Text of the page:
In the poll, almost two-thirds of respondents identified leadership development as a number-one concern… also only 7% of executives polled think that their organizations develop ‘good’ leaders effectively… and around 30% of organizations admit that they have failed to exploit their business opportunities fully because they lack enough ‘good’ leaders with the right capabilities… Hence, there are too many training initiatives that rest on the assumption that one size fits all and that same group of skills or style of leadership is appropriate regardless of strategy, organizational culture, executive mandates…

In the article Bad Leadership Happens to Good People by Doug Dickerson writes: Bad leaders are the exception not the rule. One does not have to look far to find examples of bad leaders and that is part of the problem… We tend to find and focus on the bad and ignore the good: Mark Twain aptly said; few things are harder to put-up with than the annoyance of a good example; hence for every– politician, coach, executive, clergy… who give their brand a bad name… there are far more who play by the rules and serve their organizations well…

Since people hold leaders to a higher standard of behavior and service, it becomes the responsibility of leaders to step-up and deliver– even when ‘bad’ leaders happens to be ‘good’ people… Showing goodness is what gives others a reason to believe and do the right thing… According to Phil Taylor; one’s ability to interact in a positive and effective way with others is clearly an most important skill in leadership… However,  when ‘bad’ leaders happens to be ‘good people’, unfortunately they must work harder to overcome their failings, or recognize that they may lack the qualities of a ‘good’ leader…

Majority of good leaders are good people, but sometimes a good leaders lose their way as they rise to the top… Leaders are humans and they can be seduced by many bad things… According to Johns Mendez; ‘power’ is a very corruptible, intoxicating force and it can make a leader lose perspective. Leaders require constant reminding to focus on– good ‘ethic’ behavior and organizational ‘values’, as well as the bottom line… Bad leaders are easily exposed; they are out of touch with reality…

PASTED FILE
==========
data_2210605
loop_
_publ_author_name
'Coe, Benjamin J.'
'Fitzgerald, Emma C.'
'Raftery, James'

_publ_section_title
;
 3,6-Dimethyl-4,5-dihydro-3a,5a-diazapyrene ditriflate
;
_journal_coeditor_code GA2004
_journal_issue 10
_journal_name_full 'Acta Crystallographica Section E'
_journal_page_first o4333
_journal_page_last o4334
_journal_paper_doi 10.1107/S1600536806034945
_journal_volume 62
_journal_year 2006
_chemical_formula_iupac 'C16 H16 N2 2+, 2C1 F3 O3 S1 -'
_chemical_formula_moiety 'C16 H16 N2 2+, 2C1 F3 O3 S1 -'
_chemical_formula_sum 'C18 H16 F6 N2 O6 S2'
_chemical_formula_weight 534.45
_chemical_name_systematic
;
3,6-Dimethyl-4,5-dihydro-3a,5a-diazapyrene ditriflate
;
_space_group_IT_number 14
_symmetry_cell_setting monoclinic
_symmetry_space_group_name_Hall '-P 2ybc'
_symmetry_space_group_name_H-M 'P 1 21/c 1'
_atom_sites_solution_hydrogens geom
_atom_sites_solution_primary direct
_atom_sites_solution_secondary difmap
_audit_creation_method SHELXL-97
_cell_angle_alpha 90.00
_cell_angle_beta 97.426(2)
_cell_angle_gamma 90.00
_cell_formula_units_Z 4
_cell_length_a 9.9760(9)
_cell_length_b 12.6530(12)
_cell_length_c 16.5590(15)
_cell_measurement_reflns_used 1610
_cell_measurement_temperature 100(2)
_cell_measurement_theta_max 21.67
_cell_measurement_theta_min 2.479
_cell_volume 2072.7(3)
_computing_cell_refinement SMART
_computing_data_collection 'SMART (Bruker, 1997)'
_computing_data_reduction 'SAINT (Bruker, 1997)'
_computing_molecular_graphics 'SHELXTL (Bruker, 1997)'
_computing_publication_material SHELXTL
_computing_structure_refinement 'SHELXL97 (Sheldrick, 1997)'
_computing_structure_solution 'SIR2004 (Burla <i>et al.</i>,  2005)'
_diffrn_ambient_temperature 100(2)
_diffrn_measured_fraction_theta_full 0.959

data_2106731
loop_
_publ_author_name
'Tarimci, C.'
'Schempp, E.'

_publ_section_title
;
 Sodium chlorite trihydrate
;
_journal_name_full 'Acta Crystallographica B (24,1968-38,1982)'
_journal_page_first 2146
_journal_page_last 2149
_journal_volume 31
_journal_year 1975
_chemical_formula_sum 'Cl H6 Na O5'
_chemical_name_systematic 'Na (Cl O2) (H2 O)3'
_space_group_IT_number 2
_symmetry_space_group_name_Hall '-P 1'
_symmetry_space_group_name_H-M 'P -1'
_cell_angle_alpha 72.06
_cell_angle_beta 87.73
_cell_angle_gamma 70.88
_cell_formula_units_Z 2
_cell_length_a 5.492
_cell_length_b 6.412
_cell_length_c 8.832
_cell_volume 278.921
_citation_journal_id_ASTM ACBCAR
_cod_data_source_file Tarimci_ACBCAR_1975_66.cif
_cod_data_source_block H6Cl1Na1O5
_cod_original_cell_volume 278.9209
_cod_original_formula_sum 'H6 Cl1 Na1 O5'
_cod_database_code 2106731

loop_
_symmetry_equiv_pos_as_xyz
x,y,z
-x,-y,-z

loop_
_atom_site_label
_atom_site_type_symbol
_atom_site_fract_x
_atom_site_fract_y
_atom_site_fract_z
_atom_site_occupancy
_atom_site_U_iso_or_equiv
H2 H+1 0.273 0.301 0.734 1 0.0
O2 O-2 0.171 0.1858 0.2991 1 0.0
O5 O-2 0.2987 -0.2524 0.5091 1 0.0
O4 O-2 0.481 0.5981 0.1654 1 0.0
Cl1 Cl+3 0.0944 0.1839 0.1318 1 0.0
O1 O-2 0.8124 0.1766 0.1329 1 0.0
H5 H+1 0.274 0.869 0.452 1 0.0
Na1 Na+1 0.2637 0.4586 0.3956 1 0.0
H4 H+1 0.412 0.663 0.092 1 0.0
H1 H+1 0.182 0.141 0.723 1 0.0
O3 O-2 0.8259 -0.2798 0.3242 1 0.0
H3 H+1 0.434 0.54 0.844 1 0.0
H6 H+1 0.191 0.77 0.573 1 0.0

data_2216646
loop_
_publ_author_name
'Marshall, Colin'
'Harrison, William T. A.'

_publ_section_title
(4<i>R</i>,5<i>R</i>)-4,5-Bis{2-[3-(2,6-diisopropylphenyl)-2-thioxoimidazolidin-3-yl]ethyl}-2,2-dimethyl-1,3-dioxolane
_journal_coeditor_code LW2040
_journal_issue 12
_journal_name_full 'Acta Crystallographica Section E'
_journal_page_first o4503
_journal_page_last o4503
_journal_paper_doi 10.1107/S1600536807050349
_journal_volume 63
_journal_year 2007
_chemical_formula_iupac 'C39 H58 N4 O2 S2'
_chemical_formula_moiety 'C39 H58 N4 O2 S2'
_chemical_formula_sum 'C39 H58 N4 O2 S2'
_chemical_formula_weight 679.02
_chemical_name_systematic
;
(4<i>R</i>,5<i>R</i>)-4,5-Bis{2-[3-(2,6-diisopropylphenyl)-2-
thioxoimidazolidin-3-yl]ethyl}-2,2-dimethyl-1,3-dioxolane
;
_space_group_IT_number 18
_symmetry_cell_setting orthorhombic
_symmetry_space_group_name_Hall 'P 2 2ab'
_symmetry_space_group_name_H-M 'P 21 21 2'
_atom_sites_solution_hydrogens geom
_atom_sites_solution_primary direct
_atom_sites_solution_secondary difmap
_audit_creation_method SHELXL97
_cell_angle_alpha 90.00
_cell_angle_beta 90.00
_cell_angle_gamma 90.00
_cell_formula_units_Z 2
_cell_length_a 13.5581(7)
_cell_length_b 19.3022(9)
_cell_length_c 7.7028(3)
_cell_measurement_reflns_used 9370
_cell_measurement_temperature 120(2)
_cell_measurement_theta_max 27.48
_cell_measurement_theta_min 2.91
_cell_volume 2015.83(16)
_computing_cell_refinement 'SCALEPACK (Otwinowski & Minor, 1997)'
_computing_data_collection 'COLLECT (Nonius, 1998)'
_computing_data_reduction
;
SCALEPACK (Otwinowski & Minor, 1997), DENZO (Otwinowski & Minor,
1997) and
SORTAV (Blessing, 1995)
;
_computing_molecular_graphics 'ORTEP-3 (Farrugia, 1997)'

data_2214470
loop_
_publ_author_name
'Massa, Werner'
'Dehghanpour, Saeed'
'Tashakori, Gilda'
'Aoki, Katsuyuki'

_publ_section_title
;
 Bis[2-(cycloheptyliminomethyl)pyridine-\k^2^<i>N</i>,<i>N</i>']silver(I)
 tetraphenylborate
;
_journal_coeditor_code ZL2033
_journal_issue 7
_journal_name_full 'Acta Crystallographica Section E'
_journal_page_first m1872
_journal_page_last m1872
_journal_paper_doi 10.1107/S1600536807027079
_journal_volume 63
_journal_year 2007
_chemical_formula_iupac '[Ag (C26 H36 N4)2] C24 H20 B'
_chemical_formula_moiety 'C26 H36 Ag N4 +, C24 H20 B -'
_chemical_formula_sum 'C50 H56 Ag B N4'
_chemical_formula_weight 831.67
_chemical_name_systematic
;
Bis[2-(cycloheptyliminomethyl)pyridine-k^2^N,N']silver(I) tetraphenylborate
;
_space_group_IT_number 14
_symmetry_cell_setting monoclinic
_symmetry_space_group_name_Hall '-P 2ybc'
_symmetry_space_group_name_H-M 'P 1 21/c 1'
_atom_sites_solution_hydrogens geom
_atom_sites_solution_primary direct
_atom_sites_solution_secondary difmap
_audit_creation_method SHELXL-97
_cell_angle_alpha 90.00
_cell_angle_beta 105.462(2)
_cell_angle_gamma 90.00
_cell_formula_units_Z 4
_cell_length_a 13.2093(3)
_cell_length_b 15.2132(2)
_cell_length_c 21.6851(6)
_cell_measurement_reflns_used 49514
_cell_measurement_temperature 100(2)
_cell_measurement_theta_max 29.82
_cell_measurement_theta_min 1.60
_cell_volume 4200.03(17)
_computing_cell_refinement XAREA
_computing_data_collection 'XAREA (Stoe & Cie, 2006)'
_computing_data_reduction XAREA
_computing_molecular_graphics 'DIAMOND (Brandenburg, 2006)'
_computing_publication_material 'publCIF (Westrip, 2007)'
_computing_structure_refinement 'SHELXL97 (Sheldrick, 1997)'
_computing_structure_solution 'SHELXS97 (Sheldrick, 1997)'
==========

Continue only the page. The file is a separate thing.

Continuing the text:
Lousy leaders are everywhere– business, politics, education, government… it’s not very difficult to identify a crisis in leadership… According to Michael Hyatt; characteristics of lousy leaders, include; arrogance, disorganized, over-promise and under-deliver, don’t articulate clear vision, not transparent, blind to their organizations, don’t hold people accountable– especially themselves… Pick your crisis and you’ll usually find one of these traits of a lousy leader in action, often many of them at once…

According to Bill George; the simplistic notions of ‘good or bad’ only clouds an understanding of why a leader  might lose their way– it’s not necessarily because they are bad person, but rather they just don’t have the ‘right’ stuff…

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Very few people go into a leader’s roles to cheat or do evil, yet most people have the capacity for these type actions, unless they stay grounded… Before person considers a leader’s role, they should ask very simple question;

Why be a leader: What’s the purpose? And if the answer is– power, prestige, money… then that leader is at risk of relying heavily on external gratification for fulfillment, which is not necessarily wrong… but there should also be stronger, deeper motivation to improve the sustainability of the organization and make a lasting contribution to all its stakeholders…

Leadership is very difficult, but having– courage, toughness, conviction to do what is ‘right’ for the organization is the sign of the ‘best’ leaders; and the notion of ‘good’ or ‘bad’ is a secondary issue…